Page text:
Written by By Lauri Zucker, CNN
Anthony Rapp once complained in an interview that he didn’t have a living room, because he didn’t have to “expect anyone to come down there and sit with me for three hours.” He had room for a bed in his Manhattan apartment, but wanted someone to take up the space for an evening.
Some 20 years later, after an introduction from Mick Jagger , Rapp found himself living in the celebrity-studded, rock ‘n’ roll-dominant, 52-unit River House condominium, as a musician turned actor.
The building was designed by Murray Fidler and Charles White , and built in the mid-20th century, rising about 60 stories, and housing both high-profile residents and famous celebrities, such as Marlene Dietrich, Orson Welles and Janis Joplin , among others.
“This was not my first apartment. It was just the first place I wanted,” Rapp recalls.
Then, a decade after the River House opened its doors to the public, the famed apartment building — considered the pinnacle of New York City luxury architecture — suddenly shut its doors.
“River House was my first apartment, and I was very pleased when I discovered that it would be closing, due to my lack of a living room. I called my manager Mick Jagger, who was dating Liza Minnelli, at the time, and he told me that if I really needed an apartment, he would put one in for me,” he says.
After struggling for several years to find a suitable replacement, Rapp finally did find a new apartment. It has an open floor plan and a well-appointed kitchen.
After settling into the new space, he soon found himself in the thick of River House’s milieu.
There’s a comfort in the chatter and cozy setting that’s immediately apparent when you stroll into his expansive, but otherwise dark, apartment. It’s walled-off by a 200-square-foot theater, and no telling who might be a friend or a foe dropping by to impress and engage in public chit-chat.
Rapp recalls, “I was probably on the fourth row in the dark, but the excitement was immense. Everyone was talking and nothing was changing. It was like going to see a Broadway play.”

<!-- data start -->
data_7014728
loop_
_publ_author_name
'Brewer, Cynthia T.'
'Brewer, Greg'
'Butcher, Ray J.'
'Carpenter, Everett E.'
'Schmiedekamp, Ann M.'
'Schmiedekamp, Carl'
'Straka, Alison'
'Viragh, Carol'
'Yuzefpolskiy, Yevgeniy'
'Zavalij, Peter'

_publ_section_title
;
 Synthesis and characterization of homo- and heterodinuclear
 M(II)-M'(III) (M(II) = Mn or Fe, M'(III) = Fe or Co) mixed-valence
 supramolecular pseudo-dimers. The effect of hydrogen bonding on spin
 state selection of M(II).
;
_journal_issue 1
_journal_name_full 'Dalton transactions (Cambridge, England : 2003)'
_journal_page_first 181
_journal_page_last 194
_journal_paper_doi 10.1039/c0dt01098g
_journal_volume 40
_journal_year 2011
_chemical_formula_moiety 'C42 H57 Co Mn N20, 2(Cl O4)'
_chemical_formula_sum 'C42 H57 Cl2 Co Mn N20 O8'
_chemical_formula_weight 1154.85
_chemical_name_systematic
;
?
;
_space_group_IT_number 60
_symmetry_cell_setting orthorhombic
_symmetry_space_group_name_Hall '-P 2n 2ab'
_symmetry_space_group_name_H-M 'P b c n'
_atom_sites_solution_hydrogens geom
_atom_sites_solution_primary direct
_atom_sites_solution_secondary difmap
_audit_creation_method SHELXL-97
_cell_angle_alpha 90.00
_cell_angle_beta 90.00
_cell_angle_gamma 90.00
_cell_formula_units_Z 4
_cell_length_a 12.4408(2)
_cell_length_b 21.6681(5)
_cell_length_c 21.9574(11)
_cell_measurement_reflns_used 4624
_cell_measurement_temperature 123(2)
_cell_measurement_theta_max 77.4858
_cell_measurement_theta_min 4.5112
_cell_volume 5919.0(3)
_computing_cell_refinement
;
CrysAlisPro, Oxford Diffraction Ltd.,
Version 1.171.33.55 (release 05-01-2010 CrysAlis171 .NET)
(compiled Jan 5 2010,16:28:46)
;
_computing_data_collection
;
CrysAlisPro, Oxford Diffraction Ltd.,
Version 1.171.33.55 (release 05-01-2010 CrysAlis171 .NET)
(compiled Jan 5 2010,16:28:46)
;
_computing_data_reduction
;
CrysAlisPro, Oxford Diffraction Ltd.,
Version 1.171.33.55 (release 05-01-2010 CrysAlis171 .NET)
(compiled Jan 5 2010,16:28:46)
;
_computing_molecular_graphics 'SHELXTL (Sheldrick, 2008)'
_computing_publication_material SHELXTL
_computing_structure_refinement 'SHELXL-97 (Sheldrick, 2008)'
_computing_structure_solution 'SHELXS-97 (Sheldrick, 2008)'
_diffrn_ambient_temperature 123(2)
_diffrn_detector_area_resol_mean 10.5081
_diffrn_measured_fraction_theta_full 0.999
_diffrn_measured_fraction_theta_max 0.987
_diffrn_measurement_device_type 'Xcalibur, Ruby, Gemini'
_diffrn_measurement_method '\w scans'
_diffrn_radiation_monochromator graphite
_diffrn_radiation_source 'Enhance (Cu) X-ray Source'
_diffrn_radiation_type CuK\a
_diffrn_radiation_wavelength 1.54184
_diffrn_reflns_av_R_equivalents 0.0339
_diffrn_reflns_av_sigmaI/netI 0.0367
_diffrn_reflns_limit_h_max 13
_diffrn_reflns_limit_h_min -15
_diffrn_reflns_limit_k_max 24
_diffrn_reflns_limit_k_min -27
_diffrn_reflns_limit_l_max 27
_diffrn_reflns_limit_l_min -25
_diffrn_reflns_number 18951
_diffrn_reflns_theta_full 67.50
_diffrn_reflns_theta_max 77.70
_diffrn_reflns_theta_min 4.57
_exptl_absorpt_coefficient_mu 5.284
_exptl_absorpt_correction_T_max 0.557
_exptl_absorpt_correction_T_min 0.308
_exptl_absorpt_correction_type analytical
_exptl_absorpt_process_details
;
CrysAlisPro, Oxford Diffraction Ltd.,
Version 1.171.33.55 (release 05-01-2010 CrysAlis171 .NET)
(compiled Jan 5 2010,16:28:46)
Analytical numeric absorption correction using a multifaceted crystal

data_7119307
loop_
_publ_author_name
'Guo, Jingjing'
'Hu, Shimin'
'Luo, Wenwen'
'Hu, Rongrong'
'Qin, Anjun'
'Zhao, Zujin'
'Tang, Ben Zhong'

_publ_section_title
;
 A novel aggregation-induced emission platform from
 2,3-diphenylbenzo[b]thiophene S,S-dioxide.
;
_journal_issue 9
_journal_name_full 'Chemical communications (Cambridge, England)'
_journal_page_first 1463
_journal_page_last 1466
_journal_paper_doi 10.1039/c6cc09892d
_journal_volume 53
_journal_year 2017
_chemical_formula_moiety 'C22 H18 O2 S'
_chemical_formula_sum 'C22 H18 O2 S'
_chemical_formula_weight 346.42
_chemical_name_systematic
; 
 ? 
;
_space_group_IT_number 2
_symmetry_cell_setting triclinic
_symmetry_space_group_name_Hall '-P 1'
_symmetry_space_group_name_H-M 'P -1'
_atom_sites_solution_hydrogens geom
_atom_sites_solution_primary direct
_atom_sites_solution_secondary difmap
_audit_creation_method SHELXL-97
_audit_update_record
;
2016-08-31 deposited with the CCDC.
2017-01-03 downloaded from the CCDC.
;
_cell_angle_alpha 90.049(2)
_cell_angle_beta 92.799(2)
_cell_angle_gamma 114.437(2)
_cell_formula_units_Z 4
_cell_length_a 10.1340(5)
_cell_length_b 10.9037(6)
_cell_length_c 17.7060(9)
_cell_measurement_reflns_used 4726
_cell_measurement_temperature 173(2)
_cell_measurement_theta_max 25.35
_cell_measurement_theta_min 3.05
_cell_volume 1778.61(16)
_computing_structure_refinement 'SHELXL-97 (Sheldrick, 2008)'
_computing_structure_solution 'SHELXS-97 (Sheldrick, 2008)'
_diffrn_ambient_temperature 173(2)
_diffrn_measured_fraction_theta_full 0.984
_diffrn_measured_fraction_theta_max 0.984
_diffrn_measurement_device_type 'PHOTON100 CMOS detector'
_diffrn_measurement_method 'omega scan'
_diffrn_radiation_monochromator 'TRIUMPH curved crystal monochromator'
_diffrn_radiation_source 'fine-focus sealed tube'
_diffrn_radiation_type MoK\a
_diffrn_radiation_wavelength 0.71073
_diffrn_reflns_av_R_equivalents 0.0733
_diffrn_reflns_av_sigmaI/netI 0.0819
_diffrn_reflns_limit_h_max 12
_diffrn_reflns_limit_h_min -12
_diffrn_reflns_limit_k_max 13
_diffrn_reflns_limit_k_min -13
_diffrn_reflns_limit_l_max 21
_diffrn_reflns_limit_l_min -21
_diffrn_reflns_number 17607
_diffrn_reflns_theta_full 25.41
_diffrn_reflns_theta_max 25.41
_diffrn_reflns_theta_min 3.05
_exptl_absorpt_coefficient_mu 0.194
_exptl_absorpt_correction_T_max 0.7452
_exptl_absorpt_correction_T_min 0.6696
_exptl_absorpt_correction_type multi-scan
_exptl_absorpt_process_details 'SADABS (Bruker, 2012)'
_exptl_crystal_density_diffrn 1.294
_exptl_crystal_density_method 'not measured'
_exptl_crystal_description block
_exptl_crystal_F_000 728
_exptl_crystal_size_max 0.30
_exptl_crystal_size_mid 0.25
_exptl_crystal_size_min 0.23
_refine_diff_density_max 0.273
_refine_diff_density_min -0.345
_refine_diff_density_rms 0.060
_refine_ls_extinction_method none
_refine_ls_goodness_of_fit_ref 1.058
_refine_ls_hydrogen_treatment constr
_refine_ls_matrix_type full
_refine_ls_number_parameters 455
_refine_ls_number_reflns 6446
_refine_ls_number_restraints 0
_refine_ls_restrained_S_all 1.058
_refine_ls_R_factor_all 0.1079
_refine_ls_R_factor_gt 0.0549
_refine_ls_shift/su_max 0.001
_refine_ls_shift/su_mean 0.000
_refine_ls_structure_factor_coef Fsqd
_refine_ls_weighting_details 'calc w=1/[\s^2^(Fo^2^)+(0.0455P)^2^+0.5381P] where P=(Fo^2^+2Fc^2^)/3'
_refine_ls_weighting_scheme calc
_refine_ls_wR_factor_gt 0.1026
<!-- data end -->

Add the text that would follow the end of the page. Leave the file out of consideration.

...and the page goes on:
Who was there? Diddy, Madonna, Martin Scorsese, Sting, Moby, the Rockefellers.
“I loved the combination of privacy and intimacy that is so accessible in a theater setting,” he says.
River House today
River House is on the market again after the owners, the Pritzker Prize-winning architect Peter Marino, decided to sell the 68-year-old residence.
“It was a terrible moment for him and (Marino’s wife) Jeanine,” Rapp recalls.
He adds that if the couple had not closed the deal, “River House would have been demolished.”
But owner bid farewell to River House for the second time in as many decades, and three years after the sale of his old digs, Rapp is back.
The actor moved to an adjacent apartment on the eighth floor of the original River House — built in the 1930s — known simply as “the “Artie Tower.” Its floor-to-ceiling windows offer a panoramic view of Fifth Avenue.
While this is the model the original River House would have followed — with each apartment, architect-designed with maximum efficiency — Rapp has done away with the usual design conventions of studios, one and two bedrooms, and so forth.
“The new building has a lot of luxury, a lot of color, just the nature of the building has changed,” he says. “It’s a lot more open concept. I guess the bedrooms and bathrooms are as big as they are in the old building, but I left the space open.
“I didn’t feel like being confined, and it really fits me — I feel freer and more relaxed.”
Lauri Zucker is a writer for Conde Nast Traveler who writes about design, architecture and interior design.